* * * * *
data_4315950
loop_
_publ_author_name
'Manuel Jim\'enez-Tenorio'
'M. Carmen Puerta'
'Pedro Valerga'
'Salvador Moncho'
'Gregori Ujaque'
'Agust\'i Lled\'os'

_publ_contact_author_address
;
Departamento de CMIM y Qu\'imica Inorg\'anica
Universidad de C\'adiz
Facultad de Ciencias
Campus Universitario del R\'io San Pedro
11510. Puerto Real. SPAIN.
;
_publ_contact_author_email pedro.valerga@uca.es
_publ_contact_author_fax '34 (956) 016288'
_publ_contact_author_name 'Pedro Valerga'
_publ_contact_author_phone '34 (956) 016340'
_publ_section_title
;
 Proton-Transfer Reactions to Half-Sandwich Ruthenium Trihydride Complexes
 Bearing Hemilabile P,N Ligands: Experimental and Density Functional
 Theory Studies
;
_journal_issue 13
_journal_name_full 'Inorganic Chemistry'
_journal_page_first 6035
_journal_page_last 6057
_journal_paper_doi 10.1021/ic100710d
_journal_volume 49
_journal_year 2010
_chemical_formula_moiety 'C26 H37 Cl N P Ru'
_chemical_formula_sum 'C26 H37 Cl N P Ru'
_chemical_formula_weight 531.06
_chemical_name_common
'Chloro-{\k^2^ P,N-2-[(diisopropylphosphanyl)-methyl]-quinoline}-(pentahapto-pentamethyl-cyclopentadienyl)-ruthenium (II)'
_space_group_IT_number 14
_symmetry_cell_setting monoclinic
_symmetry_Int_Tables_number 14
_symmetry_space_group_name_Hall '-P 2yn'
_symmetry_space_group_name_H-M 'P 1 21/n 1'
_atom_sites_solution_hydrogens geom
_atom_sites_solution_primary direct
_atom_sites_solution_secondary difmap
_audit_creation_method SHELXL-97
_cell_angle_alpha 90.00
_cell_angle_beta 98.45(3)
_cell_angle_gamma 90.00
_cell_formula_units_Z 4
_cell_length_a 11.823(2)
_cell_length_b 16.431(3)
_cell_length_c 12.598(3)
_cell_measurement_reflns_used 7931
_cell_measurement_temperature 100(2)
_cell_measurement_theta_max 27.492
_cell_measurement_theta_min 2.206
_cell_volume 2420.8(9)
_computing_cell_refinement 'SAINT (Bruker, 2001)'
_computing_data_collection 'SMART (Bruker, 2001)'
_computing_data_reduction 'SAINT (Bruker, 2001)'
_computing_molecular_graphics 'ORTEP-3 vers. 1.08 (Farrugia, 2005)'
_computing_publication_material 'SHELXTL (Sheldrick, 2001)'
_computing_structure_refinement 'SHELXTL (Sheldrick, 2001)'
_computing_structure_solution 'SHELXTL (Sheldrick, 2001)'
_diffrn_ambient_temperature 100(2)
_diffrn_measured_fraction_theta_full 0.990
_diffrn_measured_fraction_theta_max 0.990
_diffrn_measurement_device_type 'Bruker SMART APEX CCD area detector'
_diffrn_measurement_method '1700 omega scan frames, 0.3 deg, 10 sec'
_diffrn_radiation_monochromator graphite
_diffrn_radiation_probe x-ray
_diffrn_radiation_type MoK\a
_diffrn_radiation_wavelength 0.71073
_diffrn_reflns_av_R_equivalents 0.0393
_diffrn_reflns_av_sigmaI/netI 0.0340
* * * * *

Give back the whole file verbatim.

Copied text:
data_4315950
loop_
_publ_author_name
'Manuel Jim\'enez-Tenorio'
'M. Carmen Puerta'
'Pedro Valerga'
'Salvador Moncho'
'Gregori Ujaque'
'Agust\'i Lled\'os'

_publ_contact_author_address
;
Departamento de CMIM y Qu\'imica Inorg\'anica
Universidad de C\'adiz
Facultad de Ciencias
Campus Universitario del R\'io San Pedro
11510. Puerto Real. SPAIN.
;
_publ_contact_author_email pedro.valerga@uca.es
_publ_contact_author_fax '34 (956) 016288'
_publ_contact_author_name 'Pedro Valerga'
_publ_contact_author_phone '34 (956) 016340'
_publ_section_title
;
 Proton-Transfer Reactions to Half-Sandwich Ruthenium Trihydride Complexes
 Bearing Hemilabile P,N Ligands: Experimental and Density Functional
 Theory Studies
;
_journal_issue 13
_journal_name_full 'Inorganic Chemistry'
_journal_page_first 6035
_journal_page_last 6057
_journal_paper_doi 10.1021/ic100710d
_journal_volume 49
_journal_year 2010
_chemical_formula_moiety 'C26 H37 Cl N P Ru'
_chemical_formula_sum 'C26 H37 Cl N P Ru'
_chemical_formula_weight 531.06
_chemical_name_common
'Chloro-{\k^2^ P,N-2-[(diisopropylphosphanyl)-methyl]-quinoline}-(pentahapto-pentamethyl-cyclopentadienyl)-ruthenium (II)'
_space_group_IT_number 14
_symmetry_cell_setting monoclinic
_symmetry_Int_Tables_number 14
_symmetry_space_group_name_Hall '-P 2yn'
_symmetry_space_group_name_H-M 'P 1 21/n 1'
_atom_sites_solution_hydrogens geom
_atom_sites_solution_primary direct
_atom_sites_solution_secondary difmap
_audit_creation_method SHELXL-97
_cell_angle_alpha 90.00
_cell_angle_beta 98.45(3)
_cell_angle_gamma 90.00
_cell_formula_units_Z 4
_cell_length_a 11.823(2)
_cell_length_b 16.431(3)
_cell_length_c 12.598(3)
_cell_measurement_reflns_used 7931
_cell_measurement_temperature 100(2)
_cell_measurement_theta_max 27.492
_cell_measurement_theta_min 2.206
_cell_volume 2420.8(9)
_computing_cell_refinement 'SAINT (Bruker, 2001)'
_computing_data_collection 'SMART (Bruker, 2001)'
_computing_data_reduction 'SAINT (Bruker, 2001)'
_computing_molecular_graphics 'ORTEP-3 vers. 1.08 (Farrugia, 2005)'
_computing_publication_material 'SHELXTL (Sheldrick, 2001)'
_computing_structure_refinement 'SHELXTL (Sheldrick, 2001)'
_computing_structure_solution 'SHELXTL (Sheldrick, 2001)'
_diffrn_ambient_temperature 100(2)
_diffrn_measured_fraction_theta_full 0.990
_diffrn_measured_fraction_theta_max 0.990
_diffrn_measurement_device_type 'Bruker SMART APEX CCD area detector'
_diffrn_measurement_method '1700 omega scan frames, 0.3 deg, 10 sec'
_diffrn_radiation_monochromator graphite
_diffrn_radiation_probe x-ray
_diffrn_radiation_type MoK\a
_diffrn_radiation_wavelength 0.71073
_diffrn_reflns_av_R_equivalents 0.0393
_diffrn_reflns_av_sigmaI/netI 0.0340